Maj. Gen. Harold J. Greene had served more than three decades in uniform without a combat tour when he got the assignment last year: He was wanted in Kabul to help train the Afghan National Security Forces.
Jim Costigan, a former co-worker, golf partner and friend, had asked Greene the question before. Now he asked again.
"I said, 'Harry, no one's going to be critical of you if you retire,' " Costigan, a retired Army colonel, remembered Wednesday. "'Just retire, now.'
"And he said to me, 'I sent soldiers, officers, NCOs, men and women to similar assignments over the last 10 years. How can I not go?'
Greene, the deputy commanding general of the combined security transition command in Afghanistan, was shot to death Tuesday by a man in an Afghan uniform at the national military academy in Kabul.
The upstate New York native leaves his wife, retired Army Col. Sue Myers, a daughter, Amelia, and a son, Matthew, a recent graduate of the U.S. Military Academy at West Point. He was 55.
His death has hit home at Aberdeen Proving Ground, where he served in key acquisition roles from 2009 to 2012, and where he remained a presence after moving on to the Pentagon and Afghanistan. He visited as recently as May, when he spoke to the Aberdeen Chapter of the Association of the U.S. Army.
Dale A. Ormond, director of the U.S. Army Research, Development and Engineering Command, which Greene served from 2009 to 2011, described him as "a man of uncommon and exemplary professionalism, competence and candor, in the most profound way."
Stephen D. Kreider, the Army's program executive officer for intelligence, electronic warfare and sensors, a job Greene held from 2011 to 2012, called him "an inspirational leader" who "lived in dedication to family, friends, Army and nation."
Costigan, who met Greene at the Army War College in Carlisle, Pa., in 2002 and worked with him for several years afterward, said Greene was "the best" at his job.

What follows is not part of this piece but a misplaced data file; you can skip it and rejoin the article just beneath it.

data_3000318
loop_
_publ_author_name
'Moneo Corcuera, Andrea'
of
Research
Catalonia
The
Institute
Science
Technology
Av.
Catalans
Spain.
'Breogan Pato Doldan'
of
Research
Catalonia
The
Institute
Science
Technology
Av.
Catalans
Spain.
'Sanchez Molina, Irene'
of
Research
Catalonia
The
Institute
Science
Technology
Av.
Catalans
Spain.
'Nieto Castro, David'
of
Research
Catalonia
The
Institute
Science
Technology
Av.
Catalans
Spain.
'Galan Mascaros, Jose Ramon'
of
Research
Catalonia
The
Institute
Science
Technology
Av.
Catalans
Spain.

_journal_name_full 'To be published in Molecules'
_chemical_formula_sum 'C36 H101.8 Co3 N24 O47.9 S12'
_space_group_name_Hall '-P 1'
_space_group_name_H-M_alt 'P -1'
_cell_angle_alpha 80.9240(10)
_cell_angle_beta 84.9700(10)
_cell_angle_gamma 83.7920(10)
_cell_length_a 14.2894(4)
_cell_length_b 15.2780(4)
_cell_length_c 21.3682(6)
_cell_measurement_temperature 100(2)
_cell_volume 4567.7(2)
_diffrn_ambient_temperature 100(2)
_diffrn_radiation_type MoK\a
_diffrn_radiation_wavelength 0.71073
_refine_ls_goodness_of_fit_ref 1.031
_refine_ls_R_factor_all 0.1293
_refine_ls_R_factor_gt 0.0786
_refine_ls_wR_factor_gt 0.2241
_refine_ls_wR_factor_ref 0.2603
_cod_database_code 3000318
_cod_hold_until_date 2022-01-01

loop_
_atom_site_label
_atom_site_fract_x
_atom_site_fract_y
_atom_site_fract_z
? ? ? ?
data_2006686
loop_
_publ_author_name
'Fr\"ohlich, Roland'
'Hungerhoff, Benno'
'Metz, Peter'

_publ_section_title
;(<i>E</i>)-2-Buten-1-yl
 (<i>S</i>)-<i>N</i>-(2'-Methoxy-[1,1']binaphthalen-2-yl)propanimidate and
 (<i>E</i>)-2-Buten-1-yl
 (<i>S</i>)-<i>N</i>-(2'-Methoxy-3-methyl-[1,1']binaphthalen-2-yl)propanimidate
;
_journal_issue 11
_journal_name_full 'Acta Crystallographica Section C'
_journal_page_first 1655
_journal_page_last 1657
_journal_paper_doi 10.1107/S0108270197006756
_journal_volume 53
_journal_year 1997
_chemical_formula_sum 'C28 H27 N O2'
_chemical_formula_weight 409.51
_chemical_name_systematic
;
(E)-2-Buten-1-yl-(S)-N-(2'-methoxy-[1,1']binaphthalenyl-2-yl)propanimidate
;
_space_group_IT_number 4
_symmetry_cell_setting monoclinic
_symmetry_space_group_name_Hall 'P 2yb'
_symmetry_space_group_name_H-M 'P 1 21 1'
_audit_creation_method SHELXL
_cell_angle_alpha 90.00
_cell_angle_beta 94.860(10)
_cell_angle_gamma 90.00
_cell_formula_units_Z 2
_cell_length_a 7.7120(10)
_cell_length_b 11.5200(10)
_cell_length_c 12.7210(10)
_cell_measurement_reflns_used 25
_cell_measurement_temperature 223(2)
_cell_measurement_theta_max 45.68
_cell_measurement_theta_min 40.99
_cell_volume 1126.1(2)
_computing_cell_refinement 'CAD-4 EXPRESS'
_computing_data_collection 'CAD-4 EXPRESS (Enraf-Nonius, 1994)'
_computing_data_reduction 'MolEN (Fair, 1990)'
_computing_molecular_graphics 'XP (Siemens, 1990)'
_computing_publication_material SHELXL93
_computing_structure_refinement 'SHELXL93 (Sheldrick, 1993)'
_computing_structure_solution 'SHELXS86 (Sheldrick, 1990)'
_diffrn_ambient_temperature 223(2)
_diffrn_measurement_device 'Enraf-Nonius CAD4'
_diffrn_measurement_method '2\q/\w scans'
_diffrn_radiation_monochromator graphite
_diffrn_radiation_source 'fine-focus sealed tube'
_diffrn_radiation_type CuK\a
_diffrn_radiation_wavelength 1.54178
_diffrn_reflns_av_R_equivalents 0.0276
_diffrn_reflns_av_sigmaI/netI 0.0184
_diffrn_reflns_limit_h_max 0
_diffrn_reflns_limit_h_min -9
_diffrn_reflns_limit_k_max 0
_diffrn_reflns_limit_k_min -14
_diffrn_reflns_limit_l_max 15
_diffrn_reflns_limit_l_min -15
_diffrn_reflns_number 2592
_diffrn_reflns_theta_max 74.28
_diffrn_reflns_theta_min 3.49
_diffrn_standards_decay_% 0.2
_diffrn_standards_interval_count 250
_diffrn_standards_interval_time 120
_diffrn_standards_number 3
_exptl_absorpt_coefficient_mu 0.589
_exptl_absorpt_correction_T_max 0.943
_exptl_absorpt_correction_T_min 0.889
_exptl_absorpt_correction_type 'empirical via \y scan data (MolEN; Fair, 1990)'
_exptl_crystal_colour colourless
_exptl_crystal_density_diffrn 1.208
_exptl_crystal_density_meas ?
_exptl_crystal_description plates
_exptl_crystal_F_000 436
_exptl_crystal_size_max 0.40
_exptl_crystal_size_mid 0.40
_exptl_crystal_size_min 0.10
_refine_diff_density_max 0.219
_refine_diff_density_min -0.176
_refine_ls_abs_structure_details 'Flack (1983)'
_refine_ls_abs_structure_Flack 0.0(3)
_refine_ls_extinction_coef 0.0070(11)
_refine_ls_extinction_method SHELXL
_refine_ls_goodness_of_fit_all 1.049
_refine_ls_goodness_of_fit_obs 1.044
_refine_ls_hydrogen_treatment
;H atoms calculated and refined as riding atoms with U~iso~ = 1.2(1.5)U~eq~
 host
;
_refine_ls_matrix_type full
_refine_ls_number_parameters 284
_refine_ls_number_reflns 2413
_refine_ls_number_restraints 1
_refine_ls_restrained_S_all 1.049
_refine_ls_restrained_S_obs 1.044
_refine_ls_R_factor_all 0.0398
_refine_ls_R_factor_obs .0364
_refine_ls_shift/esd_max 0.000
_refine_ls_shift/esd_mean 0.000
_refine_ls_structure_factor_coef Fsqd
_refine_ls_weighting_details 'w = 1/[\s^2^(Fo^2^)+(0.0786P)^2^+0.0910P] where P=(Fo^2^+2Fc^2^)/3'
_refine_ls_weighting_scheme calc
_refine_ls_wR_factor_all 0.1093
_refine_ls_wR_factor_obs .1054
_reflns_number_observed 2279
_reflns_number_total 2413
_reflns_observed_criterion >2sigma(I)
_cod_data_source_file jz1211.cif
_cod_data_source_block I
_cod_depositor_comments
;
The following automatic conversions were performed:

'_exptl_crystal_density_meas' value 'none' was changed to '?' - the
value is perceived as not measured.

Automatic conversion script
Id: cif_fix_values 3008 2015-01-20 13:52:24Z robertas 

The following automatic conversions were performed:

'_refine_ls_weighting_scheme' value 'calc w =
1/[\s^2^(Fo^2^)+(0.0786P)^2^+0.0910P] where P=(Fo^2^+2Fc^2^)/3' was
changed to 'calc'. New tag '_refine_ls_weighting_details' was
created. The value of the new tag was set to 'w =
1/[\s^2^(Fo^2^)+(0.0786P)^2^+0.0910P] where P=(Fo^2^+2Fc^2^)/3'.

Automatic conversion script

"Army acquisition is not like going to Wal-Mart and saying, 'I want that,' " he said. "It's a very, very convoluted process. Harry knew it better than anybody.
"As he progressed up the ranks, he took it very seriously to make sure the people that worked for him were trained right," Costigan said, while always keeping in mind the "individual soldier that was going to receive the equipment that he was procuring and maintaining."
Costigan said Greene "took his job seriously. He didn't take himself seriously. He could laugh with people. He could laugh at himself."
Greene lived in recent years at Aberdeen Proving Ground and at Fort Meade. In a note to thank the Aberdeen Chapter of the Association of the U.S. Army for sending him care packages in February, he described his work in Kabul.
"We are making noticeable progress in developing the" Afghan National Security Forces, he wrote. "You should be especially proud of the people — service members, government civilians and contractors — dedicated to improving the ANSF. They are true patriots and remarkably capable."
Retired Col. Chuck Hoppe, who worked with Greene at Fort Monmouth, N.J., and, after base realignment, Aberdeen, described him as "phenomenally brilliant."
"He had a way with being able to articulate a problem and being able to work the solution," he said. "He was a firm believer that there was a solution — we just had to find it. and sometimes that just meant working harder to get it."
Hoppe said Greene was always available to those who needed him.
"He never, ever would tell someone 'No' if they asked for a minute of his time. It didn't matter how busy he was — if you walked by and said, 'Hey sir, have you got a minute?' the answer was always 'Yes.'"
Costigan was watching "Good Morning America" Tuesday when he saw the news.
"I knew where Harry was, and I knew what his job was," he said. "They just reported it was a two-star general and it was at one of their service academies, and I said, 'That's Harry.' I just put two and two together, and it kept adding up to four."
Now, seeing the reports is surreal.
"I watch the news, I read the headlines. They talk about Maj. Gen. Harold Greene. That's not Maj. Gen. Harold Greene — that's Harry.